4. Media Broadcasts during the Election Campaign Period 4.1 Violations of Codes of Conduct and NEC Guidelines

30 private media outlets, broadcasting in almost all provinces/municipalities, continued to disregard the codes of conduct for journalists and the NEC’s broadcast guidelines. FM 95 MHz Bayon radio station is still producing its daily radio program “Khmer Culture”, which is aired live by at least six other radio stations2 and often uses language inciting and provoking discrimination against other political parties, particularly the SRP, the HRP and the NRP (referring to their leaders as incompetent, devious, intent on ruining the nation, etc). Meanwhile, private TV and radio stations are producing programs that support the CPP and oppose the opposition parties, which severely violate the NEC’s principles of program production and equality of media access for all parties.

The language referred to above has also been broadcast by media outlets that have rented airtime to other political parties.3 Maha Norkor FM 93.5 MHz, for instance, frequently broadcasts SRP programs that use words to insult CPP leaders (e.g. referring to them as “thieves who steal and sell the nation”, etc).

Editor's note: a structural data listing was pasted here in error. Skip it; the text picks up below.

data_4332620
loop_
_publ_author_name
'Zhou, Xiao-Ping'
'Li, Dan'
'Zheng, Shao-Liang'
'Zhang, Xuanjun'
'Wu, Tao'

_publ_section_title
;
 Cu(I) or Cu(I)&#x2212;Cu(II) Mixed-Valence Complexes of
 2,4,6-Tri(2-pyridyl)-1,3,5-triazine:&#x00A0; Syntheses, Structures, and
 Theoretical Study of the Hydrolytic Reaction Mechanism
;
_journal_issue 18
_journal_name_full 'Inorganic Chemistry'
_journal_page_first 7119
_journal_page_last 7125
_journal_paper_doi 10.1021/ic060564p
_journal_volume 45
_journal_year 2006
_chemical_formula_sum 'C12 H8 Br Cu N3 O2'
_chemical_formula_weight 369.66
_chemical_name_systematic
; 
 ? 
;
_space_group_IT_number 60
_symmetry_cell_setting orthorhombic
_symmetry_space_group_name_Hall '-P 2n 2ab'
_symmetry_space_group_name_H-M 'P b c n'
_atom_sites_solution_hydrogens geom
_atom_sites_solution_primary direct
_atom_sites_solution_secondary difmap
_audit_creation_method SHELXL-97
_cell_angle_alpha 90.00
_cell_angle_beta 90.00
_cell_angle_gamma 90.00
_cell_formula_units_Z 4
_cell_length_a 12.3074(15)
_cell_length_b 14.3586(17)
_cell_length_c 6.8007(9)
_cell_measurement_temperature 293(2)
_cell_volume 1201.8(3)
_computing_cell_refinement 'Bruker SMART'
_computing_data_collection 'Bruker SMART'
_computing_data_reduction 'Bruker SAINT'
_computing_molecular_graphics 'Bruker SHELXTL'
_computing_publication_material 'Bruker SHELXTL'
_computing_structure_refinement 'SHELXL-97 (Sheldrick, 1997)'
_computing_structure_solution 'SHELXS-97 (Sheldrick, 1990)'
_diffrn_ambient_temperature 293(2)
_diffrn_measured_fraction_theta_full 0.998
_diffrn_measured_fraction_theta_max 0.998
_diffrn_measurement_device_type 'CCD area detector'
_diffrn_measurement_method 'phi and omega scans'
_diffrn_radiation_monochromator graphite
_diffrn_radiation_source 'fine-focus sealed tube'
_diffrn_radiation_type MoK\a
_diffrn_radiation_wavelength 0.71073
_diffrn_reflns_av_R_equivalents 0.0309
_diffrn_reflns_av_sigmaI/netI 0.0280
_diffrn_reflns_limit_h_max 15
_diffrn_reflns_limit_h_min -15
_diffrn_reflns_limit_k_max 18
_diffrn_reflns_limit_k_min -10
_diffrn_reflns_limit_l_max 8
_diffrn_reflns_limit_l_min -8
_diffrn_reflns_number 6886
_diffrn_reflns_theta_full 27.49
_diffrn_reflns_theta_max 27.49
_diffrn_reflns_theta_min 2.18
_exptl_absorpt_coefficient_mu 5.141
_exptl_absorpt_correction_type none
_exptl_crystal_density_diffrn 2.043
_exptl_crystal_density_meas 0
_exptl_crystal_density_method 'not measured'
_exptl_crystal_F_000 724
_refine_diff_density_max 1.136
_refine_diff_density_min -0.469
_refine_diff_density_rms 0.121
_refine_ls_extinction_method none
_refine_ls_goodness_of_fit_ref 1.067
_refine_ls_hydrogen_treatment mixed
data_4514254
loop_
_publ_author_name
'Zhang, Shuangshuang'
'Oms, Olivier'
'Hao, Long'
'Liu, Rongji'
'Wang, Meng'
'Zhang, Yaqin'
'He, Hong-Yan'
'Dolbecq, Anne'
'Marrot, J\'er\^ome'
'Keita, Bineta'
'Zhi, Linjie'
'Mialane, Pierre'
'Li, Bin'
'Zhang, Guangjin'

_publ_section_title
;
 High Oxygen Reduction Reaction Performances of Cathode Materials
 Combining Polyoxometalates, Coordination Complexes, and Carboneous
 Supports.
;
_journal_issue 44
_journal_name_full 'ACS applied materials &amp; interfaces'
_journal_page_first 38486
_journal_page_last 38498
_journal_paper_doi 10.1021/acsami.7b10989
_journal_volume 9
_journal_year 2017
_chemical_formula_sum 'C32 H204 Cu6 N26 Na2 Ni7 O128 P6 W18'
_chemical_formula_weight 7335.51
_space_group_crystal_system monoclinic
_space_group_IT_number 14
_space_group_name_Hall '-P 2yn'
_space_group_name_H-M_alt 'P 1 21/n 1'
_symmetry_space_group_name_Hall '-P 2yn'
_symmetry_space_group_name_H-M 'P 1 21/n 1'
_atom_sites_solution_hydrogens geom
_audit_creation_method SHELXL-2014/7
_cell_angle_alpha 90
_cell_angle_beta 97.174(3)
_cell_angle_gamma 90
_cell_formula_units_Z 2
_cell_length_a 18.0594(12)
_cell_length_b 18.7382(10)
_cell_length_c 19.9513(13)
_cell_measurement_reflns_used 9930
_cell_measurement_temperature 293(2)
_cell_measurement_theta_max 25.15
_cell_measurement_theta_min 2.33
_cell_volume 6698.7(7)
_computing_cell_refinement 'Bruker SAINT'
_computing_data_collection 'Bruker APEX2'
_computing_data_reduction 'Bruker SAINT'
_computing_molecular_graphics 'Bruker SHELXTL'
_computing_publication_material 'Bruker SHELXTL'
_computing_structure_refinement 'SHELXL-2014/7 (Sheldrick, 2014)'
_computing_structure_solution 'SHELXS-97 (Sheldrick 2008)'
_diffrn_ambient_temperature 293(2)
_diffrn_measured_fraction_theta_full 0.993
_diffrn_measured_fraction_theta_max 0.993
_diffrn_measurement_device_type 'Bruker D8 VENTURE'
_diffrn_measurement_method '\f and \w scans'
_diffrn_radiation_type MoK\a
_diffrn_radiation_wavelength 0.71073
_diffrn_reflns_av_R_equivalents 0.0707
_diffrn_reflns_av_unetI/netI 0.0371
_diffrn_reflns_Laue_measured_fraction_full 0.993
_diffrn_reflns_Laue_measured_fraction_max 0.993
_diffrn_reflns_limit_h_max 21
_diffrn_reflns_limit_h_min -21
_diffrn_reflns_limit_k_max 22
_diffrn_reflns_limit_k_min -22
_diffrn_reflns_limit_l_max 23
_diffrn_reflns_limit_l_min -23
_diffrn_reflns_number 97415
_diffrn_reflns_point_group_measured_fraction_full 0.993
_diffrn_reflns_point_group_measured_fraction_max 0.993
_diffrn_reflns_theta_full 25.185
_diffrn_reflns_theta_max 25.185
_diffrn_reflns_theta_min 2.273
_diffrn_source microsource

In the meantime, Ta Prom FM 90.5 MHz radio, which is affiliated to Funcinpec and has not made a public announcement to prove that it rents airtime to all political parties, is preparing to produce programs that serve only Funcinpec.

4.2 Tone Analysis of Media Outlets Monitored in Depth by COMFREL

Media outlets whose airtime is monitored in depth by COMFREL between 17:00 and 23:00 include National Kampuchea Television (TVK), Cambodia Television Network (CTN), FM 96 MHz and AM 918 KHz (both of which belong to National Radio of Kampuchea), FM 105 MHz Beehive radio, FM 102 MHz radio, Radio Free Asia (RFA), Voice of America (VOA) and French International Radio (RFI).4